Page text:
ELISA

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Definition

ELISA stands for enzyme-linked immuno assay. It is a commonly used laboratory test to detect antibodies in the blood.

Alternative Names

Enzyme-linked immuno assay; EIA

How the test is performed

Blood is typically drawn from a vein, usually from the inside of the elbow or the back of the hand. This is called a venipuncture.

The sample is sent to a laboratory where the targeted antibody or

is linked to  specific . If the target substance is in the sample, the test solution turns a different color.

How to prepare for the test

No special preparation is needed.

How the test will feel

When the needle is inserted to draw blood, some people feel moderate pain, while others feel only a prick or stinging sensation. Afterward, there may be some throbbing.

Why the test is performed

This test is often used to see if you have been exposed to viruses or other substances that cause infection. It is often used to screen for current or past infections.

Normal Values

Normal values depend on the type of substance being identified. Normal value ranges may vary slightly among different laboratories. Talk to your doctor about the meaning of your specific test results.

The examples above show the common measurements for results for these tests. Some laboratories use different measurements or may test different specimens.

What abnormal results mean

Abnormal values depend on the type of substance being identified. In some people, a positive result may be normal.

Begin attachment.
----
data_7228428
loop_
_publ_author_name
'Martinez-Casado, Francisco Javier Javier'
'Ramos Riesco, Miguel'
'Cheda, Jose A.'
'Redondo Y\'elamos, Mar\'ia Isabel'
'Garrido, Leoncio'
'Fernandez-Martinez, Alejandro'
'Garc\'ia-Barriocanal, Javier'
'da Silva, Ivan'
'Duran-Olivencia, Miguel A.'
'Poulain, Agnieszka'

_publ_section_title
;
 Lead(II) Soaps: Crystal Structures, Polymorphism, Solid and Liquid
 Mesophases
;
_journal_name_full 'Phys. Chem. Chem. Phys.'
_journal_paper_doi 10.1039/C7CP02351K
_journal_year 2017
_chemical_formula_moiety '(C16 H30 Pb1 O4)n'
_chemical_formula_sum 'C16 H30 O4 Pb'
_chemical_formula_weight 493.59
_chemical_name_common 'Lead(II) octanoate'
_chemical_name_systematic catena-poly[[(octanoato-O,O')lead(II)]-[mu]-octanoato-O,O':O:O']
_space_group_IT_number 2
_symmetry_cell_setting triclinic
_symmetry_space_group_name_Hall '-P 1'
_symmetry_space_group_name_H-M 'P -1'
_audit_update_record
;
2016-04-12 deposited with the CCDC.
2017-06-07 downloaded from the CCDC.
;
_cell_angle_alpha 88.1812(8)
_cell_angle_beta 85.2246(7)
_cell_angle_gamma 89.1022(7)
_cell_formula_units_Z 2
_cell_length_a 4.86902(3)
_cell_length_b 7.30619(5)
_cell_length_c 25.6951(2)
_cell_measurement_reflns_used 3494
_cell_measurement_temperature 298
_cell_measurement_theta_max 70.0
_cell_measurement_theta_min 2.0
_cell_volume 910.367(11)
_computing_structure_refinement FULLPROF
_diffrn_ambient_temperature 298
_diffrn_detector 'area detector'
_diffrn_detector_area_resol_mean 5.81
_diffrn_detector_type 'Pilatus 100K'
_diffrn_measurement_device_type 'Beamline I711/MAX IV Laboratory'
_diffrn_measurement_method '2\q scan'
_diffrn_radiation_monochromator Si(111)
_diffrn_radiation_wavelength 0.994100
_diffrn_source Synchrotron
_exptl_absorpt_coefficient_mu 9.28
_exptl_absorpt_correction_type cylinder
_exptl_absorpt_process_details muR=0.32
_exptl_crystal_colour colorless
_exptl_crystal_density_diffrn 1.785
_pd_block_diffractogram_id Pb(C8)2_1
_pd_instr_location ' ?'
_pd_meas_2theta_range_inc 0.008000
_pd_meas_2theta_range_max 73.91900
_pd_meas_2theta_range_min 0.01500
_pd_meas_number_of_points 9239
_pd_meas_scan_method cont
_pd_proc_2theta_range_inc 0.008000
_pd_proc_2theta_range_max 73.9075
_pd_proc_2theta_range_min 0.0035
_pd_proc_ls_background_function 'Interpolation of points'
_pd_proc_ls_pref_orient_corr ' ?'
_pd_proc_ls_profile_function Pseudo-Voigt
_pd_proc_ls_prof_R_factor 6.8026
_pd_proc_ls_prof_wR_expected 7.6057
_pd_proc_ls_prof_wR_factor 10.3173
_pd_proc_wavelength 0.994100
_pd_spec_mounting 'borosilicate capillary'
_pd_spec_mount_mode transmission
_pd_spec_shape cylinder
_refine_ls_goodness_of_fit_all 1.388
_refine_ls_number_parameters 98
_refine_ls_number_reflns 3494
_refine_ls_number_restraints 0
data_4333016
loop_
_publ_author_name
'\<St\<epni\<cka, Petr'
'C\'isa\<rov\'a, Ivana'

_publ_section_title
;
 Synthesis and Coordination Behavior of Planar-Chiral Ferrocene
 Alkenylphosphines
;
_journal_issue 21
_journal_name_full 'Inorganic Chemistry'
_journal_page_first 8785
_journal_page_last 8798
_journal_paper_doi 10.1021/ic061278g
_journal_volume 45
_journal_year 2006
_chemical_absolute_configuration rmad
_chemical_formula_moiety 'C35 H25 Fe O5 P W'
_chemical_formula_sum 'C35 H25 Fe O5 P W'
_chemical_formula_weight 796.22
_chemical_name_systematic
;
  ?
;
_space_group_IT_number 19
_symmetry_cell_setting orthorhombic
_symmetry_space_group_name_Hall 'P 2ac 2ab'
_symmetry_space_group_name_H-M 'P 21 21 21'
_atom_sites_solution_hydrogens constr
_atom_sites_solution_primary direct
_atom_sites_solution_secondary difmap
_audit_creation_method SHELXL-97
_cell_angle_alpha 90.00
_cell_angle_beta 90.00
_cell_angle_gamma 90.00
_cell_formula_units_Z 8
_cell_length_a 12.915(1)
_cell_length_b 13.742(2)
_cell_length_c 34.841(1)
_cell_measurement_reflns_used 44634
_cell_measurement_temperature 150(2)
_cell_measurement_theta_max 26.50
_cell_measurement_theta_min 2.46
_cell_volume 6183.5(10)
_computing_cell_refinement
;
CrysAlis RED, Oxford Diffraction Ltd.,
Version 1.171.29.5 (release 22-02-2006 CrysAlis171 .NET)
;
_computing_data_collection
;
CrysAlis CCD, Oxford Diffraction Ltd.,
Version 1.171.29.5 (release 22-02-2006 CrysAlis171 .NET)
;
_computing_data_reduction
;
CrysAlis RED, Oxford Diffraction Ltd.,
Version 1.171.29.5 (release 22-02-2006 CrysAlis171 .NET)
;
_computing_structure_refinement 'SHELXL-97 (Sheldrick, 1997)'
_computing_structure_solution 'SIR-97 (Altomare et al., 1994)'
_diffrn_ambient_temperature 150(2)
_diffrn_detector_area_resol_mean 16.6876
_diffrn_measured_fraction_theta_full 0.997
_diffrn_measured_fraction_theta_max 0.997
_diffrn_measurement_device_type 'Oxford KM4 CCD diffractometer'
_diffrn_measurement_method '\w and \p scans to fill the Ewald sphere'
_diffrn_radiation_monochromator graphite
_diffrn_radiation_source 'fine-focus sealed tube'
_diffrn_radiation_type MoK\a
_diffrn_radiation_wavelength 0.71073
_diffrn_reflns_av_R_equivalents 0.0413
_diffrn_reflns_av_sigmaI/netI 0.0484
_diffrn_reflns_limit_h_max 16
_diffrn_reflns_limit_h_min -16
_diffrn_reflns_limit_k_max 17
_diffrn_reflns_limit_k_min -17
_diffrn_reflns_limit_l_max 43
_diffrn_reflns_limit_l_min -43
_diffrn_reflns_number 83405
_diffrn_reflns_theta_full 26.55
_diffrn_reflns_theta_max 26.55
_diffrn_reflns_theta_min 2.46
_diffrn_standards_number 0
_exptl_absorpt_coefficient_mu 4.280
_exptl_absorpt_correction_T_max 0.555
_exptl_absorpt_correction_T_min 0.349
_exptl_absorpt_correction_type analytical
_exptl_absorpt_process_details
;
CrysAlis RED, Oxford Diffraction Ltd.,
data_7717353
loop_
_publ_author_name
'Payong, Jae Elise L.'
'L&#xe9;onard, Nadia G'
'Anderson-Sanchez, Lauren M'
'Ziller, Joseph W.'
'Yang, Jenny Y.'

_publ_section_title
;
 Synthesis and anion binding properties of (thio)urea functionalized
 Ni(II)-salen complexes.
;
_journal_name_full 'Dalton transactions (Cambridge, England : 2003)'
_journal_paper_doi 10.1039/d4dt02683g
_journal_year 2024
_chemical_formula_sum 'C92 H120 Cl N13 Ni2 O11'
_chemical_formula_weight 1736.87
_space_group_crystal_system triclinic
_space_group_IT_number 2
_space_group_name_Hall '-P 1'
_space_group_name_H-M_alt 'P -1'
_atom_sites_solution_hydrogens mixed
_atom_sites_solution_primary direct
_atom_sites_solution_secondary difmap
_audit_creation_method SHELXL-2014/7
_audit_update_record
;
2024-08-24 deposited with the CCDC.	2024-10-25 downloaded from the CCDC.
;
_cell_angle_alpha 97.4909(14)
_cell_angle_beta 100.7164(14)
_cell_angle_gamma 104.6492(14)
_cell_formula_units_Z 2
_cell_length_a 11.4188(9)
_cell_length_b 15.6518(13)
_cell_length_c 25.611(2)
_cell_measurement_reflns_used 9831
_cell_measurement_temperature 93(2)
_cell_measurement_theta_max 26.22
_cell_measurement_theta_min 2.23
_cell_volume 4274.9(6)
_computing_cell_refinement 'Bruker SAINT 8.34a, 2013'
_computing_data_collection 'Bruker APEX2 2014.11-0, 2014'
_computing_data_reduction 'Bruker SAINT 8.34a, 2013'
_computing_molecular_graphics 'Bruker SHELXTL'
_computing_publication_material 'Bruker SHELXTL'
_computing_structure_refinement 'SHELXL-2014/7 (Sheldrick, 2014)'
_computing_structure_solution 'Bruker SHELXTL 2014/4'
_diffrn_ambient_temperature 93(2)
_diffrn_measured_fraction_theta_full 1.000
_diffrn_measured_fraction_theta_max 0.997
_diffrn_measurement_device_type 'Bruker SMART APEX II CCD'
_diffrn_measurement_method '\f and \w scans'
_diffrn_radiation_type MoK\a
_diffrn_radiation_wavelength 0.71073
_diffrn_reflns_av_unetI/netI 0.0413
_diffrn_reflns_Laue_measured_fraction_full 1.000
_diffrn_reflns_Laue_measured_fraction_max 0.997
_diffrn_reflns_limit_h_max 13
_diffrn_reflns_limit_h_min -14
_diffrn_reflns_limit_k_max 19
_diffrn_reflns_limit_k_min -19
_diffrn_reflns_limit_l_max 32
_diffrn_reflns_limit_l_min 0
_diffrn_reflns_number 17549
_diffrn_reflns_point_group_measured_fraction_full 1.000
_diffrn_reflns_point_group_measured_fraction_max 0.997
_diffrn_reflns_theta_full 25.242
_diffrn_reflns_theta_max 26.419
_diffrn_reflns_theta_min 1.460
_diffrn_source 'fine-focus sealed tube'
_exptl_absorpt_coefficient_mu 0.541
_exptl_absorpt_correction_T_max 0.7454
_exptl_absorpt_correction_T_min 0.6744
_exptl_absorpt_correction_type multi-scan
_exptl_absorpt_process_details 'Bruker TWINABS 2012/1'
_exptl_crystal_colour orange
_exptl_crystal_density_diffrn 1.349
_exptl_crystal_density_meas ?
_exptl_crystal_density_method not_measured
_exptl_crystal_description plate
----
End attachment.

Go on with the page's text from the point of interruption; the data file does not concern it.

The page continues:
What the risks are

Veins and arteries vary in size from one patient to another and from one side of the body to the other. Obtaining a blood sample from some people may be more difficult than from others.

Other risks associated with having blood drawn are slight but may include:

  • Excessive bleeding
  • Fainting or feeling light-headed
  • Hematoma (blood accumulating under the skin)
  • Infection (a slight risk any time the skin is broken)

Special considerations

References

Ashihara Y, Kasahara Y, Nakamura RM. Immunoassay and immunochemistry. In: McPherson RA, Pincus MR, eds. Henry's Clinical Diagnosis and Management by Laboratory Methods. 22nd ed. Philadelphia, Pa: Saunders Elsevier; 2011:chap 44.

Version Info

  • Last reviewed on 10/14/2012
  • Linda J. Vorvick, MD, Medical Director and Director of Didactic Curriculum, MEDEX Northwest Division of Physician Assistant Studies, Department of Family Medicine, UW Medicine, School of Medicine, University of Washington. Also reviewed by A.D.A.M. Health Solutions, Ebix, Inc., Editorial Team: David Zieve, MD, MHA, David R. Eltz, Stephanie Slon, and Nissi Wang.

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This page was last updated: May 20, 2014

         
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